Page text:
In a deregulated marketplace–like Maryland–the last few years have been extraordinarily tough on this model. The situation argues the case for a consortium to manage the financial and generic issues that will arise to facilitate project financing as the next phase of SMR development. Unless the number of utilities interested in nuclear power dramatically increase, generators/developers will not take all the risk on the project, and state regulators will not approve the “pass-through” of plant costs to the ratepayer. The round of late-term legislation shows that utilities, vendors, and constructors must be in a position to take equity in a project.

Long- term financial success for the industry depends on project finance, which is the common finance model for the industrial world. In a project financing, the deal is structured so that all the main players take profit from the revenue of the project. Unlike the traditional utility that lets the vendor off the hook once the cost-plus contracts are signed, in a project finance model the vendor must be willing to invest in every sale it makes. One option is to be able to invest funds in the project and own equity in every SMR that is built. Wall Street likes this option, because it spreads the risk.

The money tree

The new nuclear economy–fueled by Wall Street–wants the vendor to be a cost partner in the entire project. This kind of enhanced participation will be vital to the success of any SMR technology. It’s not fancy, nor is it hard. Participants in this new economy must follow a financing and production model that’s as old as the Model T.

At the end of the day, the success of the SMR industry must hinge on its adoption of an organization. It must be a for-profit, industrialized model that Wall Street understands. Say, like Henry Ford’s.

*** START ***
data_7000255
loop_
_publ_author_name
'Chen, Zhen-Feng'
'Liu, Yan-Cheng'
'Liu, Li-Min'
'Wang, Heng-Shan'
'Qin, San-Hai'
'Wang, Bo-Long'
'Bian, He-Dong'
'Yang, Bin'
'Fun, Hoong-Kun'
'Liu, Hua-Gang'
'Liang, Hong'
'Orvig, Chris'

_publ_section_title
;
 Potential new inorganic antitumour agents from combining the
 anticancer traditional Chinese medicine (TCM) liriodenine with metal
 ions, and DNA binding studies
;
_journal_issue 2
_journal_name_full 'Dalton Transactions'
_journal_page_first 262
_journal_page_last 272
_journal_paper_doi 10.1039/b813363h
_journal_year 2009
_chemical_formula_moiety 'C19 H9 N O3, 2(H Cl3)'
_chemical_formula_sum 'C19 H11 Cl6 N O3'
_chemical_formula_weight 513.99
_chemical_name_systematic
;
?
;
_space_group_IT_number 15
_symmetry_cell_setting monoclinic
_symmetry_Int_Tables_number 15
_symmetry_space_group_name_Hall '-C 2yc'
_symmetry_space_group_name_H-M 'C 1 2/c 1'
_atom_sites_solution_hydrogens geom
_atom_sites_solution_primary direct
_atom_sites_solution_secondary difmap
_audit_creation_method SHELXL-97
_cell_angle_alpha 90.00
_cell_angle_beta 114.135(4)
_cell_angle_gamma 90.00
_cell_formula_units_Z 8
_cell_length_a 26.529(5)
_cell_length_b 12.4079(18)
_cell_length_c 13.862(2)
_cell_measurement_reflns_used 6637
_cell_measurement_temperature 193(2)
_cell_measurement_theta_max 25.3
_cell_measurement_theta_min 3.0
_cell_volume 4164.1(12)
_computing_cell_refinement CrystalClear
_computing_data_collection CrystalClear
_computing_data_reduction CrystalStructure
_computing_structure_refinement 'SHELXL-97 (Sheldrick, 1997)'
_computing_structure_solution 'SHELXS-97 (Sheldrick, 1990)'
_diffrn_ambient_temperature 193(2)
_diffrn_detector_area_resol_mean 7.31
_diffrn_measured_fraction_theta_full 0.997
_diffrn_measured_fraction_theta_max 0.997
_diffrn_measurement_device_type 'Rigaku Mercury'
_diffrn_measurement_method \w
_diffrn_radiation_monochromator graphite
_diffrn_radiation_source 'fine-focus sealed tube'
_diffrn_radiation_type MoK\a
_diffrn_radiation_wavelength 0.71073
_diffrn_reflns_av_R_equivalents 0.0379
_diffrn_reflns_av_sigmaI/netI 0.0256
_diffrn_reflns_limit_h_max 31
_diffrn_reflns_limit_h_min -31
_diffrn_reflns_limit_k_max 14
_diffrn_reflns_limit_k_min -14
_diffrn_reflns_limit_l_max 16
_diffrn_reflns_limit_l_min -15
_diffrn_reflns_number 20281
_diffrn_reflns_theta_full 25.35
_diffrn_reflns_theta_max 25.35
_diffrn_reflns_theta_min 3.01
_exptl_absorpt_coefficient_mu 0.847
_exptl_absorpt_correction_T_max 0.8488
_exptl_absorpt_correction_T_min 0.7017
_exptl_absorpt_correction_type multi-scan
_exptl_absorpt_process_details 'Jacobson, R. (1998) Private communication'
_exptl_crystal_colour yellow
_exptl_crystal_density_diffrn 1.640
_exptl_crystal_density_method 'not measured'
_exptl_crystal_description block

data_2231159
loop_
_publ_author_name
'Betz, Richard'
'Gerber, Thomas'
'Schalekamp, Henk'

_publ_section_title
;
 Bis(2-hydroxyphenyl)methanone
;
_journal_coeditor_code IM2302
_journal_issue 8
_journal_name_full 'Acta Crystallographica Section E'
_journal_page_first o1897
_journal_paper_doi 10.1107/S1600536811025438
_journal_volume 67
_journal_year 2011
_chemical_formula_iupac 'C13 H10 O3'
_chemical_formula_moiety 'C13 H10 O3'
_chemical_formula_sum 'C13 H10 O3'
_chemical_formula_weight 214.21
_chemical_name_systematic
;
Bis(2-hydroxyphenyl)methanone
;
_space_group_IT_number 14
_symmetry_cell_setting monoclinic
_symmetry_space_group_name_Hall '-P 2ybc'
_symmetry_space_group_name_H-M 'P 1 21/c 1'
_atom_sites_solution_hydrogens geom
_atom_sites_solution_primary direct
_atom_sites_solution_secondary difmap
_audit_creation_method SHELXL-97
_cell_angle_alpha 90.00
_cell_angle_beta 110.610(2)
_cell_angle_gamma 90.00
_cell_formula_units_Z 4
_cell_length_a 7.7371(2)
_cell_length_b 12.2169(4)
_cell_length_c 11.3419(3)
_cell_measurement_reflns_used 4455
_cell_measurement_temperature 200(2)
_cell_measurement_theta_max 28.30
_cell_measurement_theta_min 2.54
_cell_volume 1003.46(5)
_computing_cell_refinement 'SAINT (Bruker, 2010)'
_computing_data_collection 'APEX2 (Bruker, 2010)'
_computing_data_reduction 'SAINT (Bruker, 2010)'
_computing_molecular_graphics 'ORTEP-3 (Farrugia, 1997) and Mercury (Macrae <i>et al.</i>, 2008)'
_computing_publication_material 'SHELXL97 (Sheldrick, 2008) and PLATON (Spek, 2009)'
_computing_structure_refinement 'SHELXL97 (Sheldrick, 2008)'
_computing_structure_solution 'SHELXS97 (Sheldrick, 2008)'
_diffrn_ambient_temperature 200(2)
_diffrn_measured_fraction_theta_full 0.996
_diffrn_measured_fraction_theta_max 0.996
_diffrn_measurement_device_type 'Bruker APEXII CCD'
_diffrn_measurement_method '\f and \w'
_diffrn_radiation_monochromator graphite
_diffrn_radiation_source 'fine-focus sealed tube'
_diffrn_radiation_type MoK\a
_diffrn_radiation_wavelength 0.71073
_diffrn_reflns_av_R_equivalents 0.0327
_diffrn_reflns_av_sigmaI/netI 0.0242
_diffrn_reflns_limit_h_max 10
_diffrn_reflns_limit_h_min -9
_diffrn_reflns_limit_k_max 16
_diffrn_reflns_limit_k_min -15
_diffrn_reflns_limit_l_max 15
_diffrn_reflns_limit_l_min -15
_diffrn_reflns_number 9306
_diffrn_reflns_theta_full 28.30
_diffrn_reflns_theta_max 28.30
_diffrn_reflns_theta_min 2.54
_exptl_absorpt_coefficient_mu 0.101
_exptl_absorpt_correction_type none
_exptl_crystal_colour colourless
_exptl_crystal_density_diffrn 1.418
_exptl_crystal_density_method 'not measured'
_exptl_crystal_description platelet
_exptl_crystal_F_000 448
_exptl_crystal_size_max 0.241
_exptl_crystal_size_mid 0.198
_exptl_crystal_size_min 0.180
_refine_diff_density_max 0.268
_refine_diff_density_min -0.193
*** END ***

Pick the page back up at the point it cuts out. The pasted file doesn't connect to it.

Ford knew that his car’s success depended on the entire industrial process. He built a consortium that included companies with raw materials, parts and body production, assembly, production, and sales. It’s a model that continues to work today. In investment banking, it’s called a roll-up. Wall Street understands a roll-up. The industry needs a roll-up.

The industry’s success under this model depends utterly on the willingness of SMR developers to work together to resolve common design, financing, and political issues. SMRs have the relatively short fabrication times and the flexibility to switch between customers that mimic the flexibility of combined cycle natural gas (CCNG) plants.

Ford's Model T

If the SMR industry cooperates in building a financial model that mimics the wrapped-warranty, project-finance package used for CCNGs, SMRs have the potential to capture that market. In a project financing model, total operational fee costs for such things as NRC fees, the Price-Anderson Act, and other insurance type costs are important because all the participates derive their profit from the revenue of the project.

The ultimate success of the industry depends on its willingness to work with other SMR developers to develop a viable project finance vehicle. Discussions with industrial leaders and Wall Street financiers tell us that this cooperation has been essential to the long-term viability of conventional reactor and Gen-III+ technology. A consortium of developers is an ideal mechanism to create the favorable business climate needed for a healthy SMR future.


Tamar Cerafici is the owner of The Cerafici Law Firm, which advises clients who are building the next generation of nuclear plants. Her practice focuses on project finance, environment, and policy matters. She is a contributor to the ANS Nuclear Cafe.